It is steeped in rituals and symbolism. It is now practiced around the world and is referred to by other names like Santeria, Candomble, Lucumi, Voodoo. It is BLACKITY BLACK BLACK. But it is also considered Untouchable by Christians.
Why? Because it is misunderstood. Because white supremacy has done deep work on us and made us hate even the slightest things that it did not create. As people call Africa “The Dark Continent” and as the dictionary uses negative words to define the word “Black” so is a religion that was created by Black people, considered evil. It is thought of as a religion of spell casting and life ruining, instead of being another form of connecting to the supernatural realm.
The debates online about Black is King are also loud amongst Nigerians who are Christians. It’s not surprising but it does take me aback because we, especially, shouldn’t be so othering of Ifá when some of our version of Christianity resembles it. There is an arm of Naija Christianity called Celestial Church of Christ, which to me, feels like a mesh of Ifá and modern Christianity. So it’s wild to see how folks who practice Cele or even Cherubim and Seraphim could fix mouth to critique it when their practices and symbols aren’t allllll that dissimilar.
Christianity, in general, is steeped in rituals. But what we consider holy because it is under the umbrella of white Jesus (btw, Jesus wasn’t white, everyone. Dude had hair of wool), we consider demonic when the deity is a reflection of Black people, or doesn’t center whiteness as Godliness.
There are countless parallels in Ifá and Christianity and I wonder why people won’t ask themselves the necessary questions to make these connections.
Are prayers not chants? Isn’t the whole book of Psalms a collection of invocations? Are some prayers not curses? Anybody who has been to a night vigil or a Redeem Church gotta know they’ve heard a few of those.
Isn’t baptism a water ritual?
Isn’t the powder we get on our foreheads on Ash Wednesday face adornment/paint?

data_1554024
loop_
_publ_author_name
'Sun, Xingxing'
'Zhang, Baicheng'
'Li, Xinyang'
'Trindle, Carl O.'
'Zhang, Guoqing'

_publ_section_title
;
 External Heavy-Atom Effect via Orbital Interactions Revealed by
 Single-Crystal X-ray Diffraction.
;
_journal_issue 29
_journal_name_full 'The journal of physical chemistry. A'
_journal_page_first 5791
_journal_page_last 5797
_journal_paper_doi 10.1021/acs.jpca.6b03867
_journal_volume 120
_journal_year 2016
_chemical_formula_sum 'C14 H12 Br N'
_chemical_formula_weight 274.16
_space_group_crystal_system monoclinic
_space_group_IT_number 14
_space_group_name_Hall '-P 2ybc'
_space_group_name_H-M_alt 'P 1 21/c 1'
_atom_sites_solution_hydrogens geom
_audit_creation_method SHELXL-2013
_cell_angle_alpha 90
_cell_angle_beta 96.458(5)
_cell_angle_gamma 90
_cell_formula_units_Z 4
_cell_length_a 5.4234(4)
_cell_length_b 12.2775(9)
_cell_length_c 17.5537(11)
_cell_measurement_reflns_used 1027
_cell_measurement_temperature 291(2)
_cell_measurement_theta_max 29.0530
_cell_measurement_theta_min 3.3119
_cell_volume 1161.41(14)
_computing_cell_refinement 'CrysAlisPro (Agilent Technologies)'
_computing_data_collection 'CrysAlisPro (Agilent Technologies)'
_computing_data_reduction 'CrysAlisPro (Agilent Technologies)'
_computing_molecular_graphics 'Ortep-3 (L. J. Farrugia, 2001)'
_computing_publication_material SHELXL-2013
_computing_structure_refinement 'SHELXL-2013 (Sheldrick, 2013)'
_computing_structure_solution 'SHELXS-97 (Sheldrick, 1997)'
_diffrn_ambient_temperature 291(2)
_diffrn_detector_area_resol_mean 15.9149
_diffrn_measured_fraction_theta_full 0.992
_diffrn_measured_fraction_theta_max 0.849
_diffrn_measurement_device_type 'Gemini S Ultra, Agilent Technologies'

What is the holy communion if not the symbolic feasting of flesh and blood? Why is it cute when Catholics do it on Sundays, but when it is presented as a thing in Ifá, it’s barbaric and demonic?
Are orishas not similar to saints or prophets? And aren’t candles lit for saints in reverence as they are for Osun and crew?
Do Christians not consult prophets to see what could be, as Ifa practitioners consult the oracle?
Isn’t paying tithes making literal offerings to God?
What are the altars we Christians create as holy grounds in our homes? Aren’t those also how altars are used in Ifa?
Are the white clothes people wear in their year of iyaworaje not like sutanas that Cele and C&S Christians wear?
Aren’t ileke (beads) like crucifixes we wear around our necks?
Isn’t catching the holy ghost being in a trance?
Aren’t babalawos priests?
Isn’t the Pope similar to the position of Orunmila? And Catholics kiss the Pope’s hand. Isn’t that a form of idolatry?
Isn’t Olodumare (also Olorun), the Supreme Creator in Ifa just God in another language (Yoruba)?
Should I keep going? What are we really talking about here, fellow Christians? Celes are the same ones who don’t let women enter the sanctuary when they’re on their periods because they’re considered “unclean” and they must do a purification before they can come in again. Rituals upon rituals upon rituals steeped in misogyny but that in itself is a separate piece.
Abeg, what are we saying?!?
For every “demonic” symbol you can point out in Ifa, there is probably a parallel in Christianity. The only difference is one was colonized. The main difference is how the story has been told. White supremacy has done so much work on us that even when we don’t realize it, we are helping to uphold it.
Let’s respect ourselves. The mirror is not all clean before we wanna fully demonize religions of our ancestors, just because we fell in love with blue eyed, flat-ironed hair white Jesus with rosy cheeks. Christianity is probably Ifa remixed and wrapped in Caucasity. What if it was La Croix Santeria, because what we’ve learned is that white folks stole more than land and people from Africa and watered down everything?
So whose faith is more valid? No one’s. Why do we hold up our worship system as the right one in this modern day game of telephone version? Isn’t there a cult culture to how Christians caste others out? See: evangelism in America as proof of all that is wrong with it.
Let’s not make demons of ourselves and others by demonizing culture that feel too different from ours. But those who are of the culture are even disrespecting it so what’s the hope for others?